Both posts offer great adv


Both posts offer great advice.But keep in mind that you not only have to mark your time with a defined clap when you switch tapes, but also if you pause a camera. Your best bet is to mark it and let them run. If you end up having to switch tapes you will need a new clap, but not necessarily at the beginning of the tape. Assuming your event ends on with tape in both cameras, you can clap at the end and use that for syncing. You would just have to capture both tapes, go to the first frame with audio from the clap on camera one and split the clip. Do this again for camera two andline them up on your timeline. Select both of them and extend the clips backwards until you reach the beginning. If your NLE has multi cam than you can edit that way or like Grinner said, cut way from your top clip to show the clip below when you want that angle.If all else fails you can use a distinct motion or sound from your event if it is in both frames or is audible on both cameras. I have used a guitar players hands, priest’s wave of the hand, and once even a cough from the crowd. Use your eyes to find the syncing point, but use your ears to make sure they are sync’d properly. It is easier to hear when you are off by even 1 frame than it is to see it. Most importantly, keep the cameras rolling. Unless you have time code or can mark your scenes easily it is not worth the headache of syncing multiple times just to save some tape.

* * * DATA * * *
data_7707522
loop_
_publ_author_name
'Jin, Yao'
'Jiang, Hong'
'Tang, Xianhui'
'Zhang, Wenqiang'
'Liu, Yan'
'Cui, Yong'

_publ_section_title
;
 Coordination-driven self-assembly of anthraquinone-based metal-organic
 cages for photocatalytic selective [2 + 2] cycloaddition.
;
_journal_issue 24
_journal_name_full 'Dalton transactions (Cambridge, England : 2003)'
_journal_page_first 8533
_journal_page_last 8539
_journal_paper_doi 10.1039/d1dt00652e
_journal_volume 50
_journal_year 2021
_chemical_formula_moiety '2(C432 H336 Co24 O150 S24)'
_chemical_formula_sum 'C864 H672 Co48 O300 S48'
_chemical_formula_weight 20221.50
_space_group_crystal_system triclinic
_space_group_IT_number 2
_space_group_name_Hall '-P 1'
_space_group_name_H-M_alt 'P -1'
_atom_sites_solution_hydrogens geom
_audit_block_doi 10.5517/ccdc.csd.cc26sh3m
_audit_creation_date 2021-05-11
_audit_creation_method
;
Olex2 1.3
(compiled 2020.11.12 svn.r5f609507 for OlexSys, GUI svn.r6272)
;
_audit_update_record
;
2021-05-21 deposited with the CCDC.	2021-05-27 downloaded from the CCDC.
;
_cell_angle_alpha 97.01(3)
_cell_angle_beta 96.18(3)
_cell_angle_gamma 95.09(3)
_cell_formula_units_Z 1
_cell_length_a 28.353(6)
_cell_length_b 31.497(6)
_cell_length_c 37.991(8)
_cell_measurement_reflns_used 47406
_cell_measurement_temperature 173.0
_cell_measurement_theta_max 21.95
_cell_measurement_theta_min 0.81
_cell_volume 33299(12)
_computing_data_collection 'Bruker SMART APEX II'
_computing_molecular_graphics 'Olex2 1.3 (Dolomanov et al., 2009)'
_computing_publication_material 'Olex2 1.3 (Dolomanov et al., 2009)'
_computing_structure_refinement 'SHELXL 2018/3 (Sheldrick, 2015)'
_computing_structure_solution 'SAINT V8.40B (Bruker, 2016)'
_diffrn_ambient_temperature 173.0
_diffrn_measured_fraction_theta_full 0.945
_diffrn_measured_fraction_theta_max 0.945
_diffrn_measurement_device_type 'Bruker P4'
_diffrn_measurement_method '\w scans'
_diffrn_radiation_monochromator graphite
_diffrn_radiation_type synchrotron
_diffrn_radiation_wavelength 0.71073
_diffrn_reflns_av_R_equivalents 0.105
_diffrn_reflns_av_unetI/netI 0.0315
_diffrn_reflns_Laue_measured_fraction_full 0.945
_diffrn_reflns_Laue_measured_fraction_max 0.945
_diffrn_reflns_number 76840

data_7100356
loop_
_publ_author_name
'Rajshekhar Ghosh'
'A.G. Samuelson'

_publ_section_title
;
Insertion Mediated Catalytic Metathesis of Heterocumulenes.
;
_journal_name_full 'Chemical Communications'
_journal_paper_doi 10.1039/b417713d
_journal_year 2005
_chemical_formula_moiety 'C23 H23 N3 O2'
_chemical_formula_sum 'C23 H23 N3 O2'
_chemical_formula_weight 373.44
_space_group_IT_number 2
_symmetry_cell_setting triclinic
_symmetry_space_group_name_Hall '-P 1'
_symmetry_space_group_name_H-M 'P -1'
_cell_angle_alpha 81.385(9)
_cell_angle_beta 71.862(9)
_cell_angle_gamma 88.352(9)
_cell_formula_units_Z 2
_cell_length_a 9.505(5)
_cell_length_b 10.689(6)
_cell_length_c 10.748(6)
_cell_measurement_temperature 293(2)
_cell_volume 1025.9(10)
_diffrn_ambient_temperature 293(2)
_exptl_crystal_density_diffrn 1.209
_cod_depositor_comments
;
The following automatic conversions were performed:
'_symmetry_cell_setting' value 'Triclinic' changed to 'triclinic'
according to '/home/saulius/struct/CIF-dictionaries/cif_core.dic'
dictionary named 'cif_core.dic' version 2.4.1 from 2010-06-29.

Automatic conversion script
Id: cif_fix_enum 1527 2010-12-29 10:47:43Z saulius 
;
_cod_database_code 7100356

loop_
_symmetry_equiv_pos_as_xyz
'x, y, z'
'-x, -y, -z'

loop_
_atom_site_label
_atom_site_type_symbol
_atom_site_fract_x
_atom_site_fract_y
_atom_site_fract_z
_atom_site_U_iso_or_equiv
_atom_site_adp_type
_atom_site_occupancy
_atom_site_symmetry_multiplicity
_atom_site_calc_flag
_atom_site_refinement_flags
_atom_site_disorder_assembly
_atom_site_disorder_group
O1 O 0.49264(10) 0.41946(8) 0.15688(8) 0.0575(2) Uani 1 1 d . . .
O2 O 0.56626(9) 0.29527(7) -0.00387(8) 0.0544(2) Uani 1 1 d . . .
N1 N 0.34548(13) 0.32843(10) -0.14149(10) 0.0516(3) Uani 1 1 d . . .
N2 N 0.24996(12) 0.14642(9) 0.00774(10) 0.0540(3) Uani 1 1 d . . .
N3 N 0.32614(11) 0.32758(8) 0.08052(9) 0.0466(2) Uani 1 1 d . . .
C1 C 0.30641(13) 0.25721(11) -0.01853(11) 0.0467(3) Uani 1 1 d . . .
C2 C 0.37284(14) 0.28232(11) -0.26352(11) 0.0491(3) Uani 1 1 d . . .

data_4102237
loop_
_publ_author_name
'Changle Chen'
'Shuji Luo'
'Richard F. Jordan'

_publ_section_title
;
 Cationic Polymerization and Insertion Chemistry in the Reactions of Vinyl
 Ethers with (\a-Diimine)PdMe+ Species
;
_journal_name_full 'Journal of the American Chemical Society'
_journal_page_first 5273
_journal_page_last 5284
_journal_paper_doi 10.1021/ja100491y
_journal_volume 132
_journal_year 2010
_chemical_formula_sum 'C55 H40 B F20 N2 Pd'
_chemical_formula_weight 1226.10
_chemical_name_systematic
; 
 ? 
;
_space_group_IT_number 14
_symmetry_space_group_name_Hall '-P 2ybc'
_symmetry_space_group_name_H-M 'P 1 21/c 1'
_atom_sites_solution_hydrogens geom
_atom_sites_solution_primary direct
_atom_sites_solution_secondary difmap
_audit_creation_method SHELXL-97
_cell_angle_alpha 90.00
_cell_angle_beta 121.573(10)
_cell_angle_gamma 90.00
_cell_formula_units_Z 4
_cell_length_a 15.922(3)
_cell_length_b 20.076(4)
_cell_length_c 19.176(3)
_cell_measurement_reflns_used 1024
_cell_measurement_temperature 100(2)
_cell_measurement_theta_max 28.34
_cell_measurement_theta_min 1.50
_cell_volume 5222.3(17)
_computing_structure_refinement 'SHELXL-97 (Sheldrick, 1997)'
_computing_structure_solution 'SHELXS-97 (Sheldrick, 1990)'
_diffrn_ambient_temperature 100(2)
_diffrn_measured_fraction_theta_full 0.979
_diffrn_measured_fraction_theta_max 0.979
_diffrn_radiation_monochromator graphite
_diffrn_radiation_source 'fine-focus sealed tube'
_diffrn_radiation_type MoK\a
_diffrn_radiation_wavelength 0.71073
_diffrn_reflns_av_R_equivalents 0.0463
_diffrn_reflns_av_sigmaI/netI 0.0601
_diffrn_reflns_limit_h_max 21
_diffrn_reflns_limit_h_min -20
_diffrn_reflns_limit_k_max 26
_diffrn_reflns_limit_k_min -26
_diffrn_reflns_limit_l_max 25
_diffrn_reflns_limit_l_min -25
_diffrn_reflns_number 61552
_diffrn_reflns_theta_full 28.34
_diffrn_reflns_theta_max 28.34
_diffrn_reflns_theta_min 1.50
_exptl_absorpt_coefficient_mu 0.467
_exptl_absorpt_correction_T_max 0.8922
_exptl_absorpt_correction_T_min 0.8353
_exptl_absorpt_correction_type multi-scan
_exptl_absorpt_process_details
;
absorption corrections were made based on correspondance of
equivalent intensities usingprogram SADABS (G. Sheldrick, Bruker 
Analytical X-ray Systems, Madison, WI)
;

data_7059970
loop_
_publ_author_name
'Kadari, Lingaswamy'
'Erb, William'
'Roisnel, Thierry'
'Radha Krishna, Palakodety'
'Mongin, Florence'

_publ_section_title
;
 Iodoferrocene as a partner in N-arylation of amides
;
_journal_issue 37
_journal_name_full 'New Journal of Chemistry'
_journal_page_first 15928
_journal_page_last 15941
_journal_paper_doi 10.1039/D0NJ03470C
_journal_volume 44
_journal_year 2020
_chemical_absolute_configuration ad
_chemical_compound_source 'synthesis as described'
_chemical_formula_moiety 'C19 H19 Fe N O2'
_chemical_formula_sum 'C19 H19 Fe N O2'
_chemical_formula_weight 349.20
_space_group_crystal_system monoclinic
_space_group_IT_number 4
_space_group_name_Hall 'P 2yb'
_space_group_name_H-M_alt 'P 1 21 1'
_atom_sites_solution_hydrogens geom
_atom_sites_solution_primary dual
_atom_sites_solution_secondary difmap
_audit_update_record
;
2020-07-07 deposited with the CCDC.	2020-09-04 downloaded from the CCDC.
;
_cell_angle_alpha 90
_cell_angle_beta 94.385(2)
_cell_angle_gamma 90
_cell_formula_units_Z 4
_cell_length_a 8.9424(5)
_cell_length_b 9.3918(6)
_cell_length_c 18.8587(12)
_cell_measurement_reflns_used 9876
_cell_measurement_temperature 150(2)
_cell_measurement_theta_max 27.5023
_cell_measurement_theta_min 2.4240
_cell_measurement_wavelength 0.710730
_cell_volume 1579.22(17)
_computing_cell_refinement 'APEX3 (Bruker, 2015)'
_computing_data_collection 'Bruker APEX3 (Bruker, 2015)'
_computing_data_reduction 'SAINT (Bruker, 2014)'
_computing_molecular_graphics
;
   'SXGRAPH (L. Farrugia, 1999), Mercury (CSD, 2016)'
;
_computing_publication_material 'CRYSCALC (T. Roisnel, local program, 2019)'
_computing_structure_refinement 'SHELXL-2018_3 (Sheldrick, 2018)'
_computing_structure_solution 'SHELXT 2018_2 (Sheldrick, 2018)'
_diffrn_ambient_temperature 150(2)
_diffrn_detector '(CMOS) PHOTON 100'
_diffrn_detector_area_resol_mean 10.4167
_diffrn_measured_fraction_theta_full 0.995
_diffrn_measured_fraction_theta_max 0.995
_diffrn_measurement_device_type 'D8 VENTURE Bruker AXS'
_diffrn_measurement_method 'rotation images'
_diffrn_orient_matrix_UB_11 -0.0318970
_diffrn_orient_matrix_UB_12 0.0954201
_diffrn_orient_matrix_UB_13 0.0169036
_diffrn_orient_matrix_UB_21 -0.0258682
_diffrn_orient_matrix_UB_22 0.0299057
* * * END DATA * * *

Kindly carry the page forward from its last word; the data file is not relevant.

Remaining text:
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Videomaker’s 2020 holiday gift guide

When it comes to holiday gifting for people who are deeply involved in a niche or hobby, it's challenging to decide which ideas are worthwhile. If the hobby has become an actual gig that they invest in, it can be daunting. This is true with videographers as much as anything, but we're here to help. You might want to find a gift that is exactly what they need to round out their gear, or something a little more fun. Either way, we've got you covered.